Access to Serial console is limited to users who have VM Contributors or above access to the virtual machine. If your AAD tenant requires Multi-Factor Authentication then access to the serial console will also need MFA as its access is via Azure portal.
All data that is sent back and forth is encrypted on the wire.
All access to the serial console is currently logged in the boot diagnostics logs of the virtual machine. Access to these logs are owned and controlled by the Azure virtual machine administrator.
While no access passwords for the console are logged, if commands run within the console contain or output passwords, secrets, user names or any other form of Personally Identifiable Information (PII), those will be written to the virtual machine boot diagnostics logs, along with all other visible text, as part of the implementation of the serial console's scrollback functionality. These logs are circular and only individuals with read permissions to the diagnostics storage account have access to them, however we recommend following the best practice of using the SSH console for anything that may involve secrets and/or PII.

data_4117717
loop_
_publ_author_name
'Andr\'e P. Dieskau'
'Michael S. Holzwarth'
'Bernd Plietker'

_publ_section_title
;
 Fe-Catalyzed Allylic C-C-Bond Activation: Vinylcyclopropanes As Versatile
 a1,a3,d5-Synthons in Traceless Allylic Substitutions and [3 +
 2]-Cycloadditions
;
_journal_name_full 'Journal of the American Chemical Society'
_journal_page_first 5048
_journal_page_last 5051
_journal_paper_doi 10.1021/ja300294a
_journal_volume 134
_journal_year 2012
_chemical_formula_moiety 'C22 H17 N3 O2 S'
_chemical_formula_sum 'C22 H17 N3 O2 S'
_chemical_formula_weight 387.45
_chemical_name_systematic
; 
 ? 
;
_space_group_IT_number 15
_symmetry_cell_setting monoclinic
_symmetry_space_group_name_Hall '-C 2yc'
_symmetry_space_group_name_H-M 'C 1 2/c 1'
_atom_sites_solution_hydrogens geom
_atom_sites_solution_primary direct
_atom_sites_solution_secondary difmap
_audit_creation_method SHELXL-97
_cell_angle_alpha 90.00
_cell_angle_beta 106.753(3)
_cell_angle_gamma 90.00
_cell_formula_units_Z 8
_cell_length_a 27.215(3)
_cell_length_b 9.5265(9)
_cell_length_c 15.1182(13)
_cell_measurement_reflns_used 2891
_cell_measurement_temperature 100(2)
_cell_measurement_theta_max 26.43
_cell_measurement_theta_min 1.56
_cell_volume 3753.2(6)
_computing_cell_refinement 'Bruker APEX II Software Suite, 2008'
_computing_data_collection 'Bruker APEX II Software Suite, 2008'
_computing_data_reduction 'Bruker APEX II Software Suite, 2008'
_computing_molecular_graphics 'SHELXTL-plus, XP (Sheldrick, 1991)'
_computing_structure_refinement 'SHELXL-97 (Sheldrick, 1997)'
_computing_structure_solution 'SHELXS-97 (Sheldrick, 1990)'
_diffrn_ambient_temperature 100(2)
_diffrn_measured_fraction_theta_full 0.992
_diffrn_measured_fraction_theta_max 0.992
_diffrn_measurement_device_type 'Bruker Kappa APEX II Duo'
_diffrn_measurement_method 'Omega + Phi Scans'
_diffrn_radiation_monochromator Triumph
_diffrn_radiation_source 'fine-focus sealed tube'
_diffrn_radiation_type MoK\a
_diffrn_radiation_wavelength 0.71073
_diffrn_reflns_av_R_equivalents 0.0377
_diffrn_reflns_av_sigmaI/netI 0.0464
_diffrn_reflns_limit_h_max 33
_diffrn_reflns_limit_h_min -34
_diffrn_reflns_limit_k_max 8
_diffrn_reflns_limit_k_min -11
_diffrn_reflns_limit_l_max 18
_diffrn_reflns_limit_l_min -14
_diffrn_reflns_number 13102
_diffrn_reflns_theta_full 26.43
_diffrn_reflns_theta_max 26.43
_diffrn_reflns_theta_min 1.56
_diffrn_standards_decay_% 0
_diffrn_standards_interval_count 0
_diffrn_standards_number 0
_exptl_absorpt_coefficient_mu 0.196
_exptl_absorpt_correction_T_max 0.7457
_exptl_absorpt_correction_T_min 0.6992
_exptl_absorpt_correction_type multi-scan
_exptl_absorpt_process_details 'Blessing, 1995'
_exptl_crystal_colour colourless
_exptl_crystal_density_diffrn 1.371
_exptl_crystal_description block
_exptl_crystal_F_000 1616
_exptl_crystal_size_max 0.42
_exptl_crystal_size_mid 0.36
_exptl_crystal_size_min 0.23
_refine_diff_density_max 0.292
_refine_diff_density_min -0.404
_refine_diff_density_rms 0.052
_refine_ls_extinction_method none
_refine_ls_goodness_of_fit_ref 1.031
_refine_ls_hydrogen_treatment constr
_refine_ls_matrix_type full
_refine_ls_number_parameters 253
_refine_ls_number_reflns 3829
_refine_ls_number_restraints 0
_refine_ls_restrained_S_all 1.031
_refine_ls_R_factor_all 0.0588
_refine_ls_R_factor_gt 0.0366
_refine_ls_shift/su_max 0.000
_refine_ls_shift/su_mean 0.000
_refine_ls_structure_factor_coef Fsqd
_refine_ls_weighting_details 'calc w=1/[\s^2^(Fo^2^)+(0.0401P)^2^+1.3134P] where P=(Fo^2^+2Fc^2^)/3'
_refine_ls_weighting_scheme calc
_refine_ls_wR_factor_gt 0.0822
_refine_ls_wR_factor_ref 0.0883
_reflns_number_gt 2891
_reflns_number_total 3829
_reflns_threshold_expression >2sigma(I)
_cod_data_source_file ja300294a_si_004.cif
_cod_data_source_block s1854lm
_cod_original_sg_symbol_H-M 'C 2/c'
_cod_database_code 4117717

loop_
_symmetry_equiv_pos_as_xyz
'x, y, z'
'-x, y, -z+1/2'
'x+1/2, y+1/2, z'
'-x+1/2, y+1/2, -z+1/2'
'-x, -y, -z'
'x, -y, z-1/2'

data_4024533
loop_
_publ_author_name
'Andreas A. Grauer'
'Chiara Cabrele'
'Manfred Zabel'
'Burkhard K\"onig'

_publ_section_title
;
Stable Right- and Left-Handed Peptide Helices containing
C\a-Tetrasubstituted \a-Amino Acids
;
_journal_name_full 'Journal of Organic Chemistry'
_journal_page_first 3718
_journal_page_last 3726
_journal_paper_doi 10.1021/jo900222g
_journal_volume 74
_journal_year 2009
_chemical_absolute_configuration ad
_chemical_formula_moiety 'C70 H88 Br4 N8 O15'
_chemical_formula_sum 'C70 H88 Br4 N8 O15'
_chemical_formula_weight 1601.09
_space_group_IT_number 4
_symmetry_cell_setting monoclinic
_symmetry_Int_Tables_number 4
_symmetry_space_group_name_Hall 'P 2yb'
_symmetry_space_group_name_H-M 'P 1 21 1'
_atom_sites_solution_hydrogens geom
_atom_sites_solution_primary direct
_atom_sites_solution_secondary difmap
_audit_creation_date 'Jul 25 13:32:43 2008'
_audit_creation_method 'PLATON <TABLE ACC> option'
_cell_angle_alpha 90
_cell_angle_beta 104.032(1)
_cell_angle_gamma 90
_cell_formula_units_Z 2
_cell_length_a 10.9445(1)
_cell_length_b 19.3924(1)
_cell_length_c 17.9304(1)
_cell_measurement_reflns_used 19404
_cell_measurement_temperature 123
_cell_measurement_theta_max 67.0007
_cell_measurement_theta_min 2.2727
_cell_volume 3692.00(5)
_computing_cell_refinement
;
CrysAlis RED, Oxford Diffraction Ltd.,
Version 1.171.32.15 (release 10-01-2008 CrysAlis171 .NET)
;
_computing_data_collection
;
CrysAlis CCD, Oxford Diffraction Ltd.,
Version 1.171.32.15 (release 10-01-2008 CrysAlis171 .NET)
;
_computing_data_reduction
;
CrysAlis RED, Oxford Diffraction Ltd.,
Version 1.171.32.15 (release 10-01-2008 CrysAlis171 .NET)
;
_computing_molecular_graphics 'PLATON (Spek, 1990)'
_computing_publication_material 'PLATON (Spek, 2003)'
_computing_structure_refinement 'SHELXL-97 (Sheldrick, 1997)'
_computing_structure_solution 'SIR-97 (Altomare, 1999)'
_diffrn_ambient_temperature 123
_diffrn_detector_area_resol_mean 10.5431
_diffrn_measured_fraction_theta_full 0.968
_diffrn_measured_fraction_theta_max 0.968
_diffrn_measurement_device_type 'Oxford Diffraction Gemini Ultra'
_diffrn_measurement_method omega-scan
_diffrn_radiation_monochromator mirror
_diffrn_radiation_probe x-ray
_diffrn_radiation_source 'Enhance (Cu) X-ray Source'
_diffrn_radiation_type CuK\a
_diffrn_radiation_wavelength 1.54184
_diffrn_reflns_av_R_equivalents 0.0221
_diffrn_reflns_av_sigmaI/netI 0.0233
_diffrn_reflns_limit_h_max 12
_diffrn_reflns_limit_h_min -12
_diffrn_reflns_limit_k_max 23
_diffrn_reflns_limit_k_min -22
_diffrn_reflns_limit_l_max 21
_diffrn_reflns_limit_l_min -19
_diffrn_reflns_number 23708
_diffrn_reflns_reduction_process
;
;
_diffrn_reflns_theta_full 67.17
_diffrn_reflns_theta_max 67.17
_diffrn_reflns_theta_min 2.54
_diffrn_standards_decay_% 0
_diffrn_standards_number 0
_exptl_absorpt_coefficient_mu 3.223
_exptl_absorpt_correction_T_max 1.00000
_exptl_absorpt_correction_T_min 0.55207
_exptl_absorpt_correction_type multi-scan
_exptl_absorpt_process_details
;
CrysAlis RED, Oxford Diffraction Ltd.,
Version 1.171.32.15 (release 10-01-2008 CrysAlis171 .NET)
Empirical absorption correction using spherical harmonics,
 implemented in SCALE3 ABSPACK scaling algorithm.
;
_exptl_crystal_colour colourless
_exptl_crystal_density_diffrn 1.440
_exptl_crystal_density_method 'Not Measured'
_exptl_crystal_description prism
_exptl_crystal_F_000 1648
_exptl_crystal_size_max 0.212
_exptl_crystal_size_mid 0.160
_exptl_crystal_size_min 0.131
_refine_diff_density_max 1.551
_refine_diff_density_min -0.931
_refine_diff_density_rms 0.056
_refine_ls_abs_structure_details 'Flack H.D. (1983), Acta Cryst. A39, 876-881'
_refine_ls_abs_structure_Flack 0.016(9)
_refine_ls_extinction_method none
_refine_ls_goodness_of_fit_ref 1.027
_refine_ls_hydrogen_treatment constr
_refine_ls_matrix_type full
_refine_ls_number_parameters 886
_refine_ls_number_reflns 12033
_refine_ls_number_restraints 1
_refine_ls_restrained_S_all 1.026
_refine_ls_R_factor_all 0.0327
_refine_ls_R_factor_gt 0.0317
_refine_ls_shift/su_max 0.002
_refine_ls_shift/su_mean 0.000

If a user is connected to serial console and another user successfully requests access to that same virtual machine, the first user will be disconnected and the second user connected in a manner akin to the first user standing up and leaving the physical console and a new user sitting down.
This means that the user who gets disconnected will not be logged out! The ability to enforce a logout upon disconnect (via SIGHUP or similar mechanism) is still in the roadmap. For Windows there is an automatic timeout enabled in SAC, however for Linux you can configure terminal timeout setting. To do this simply add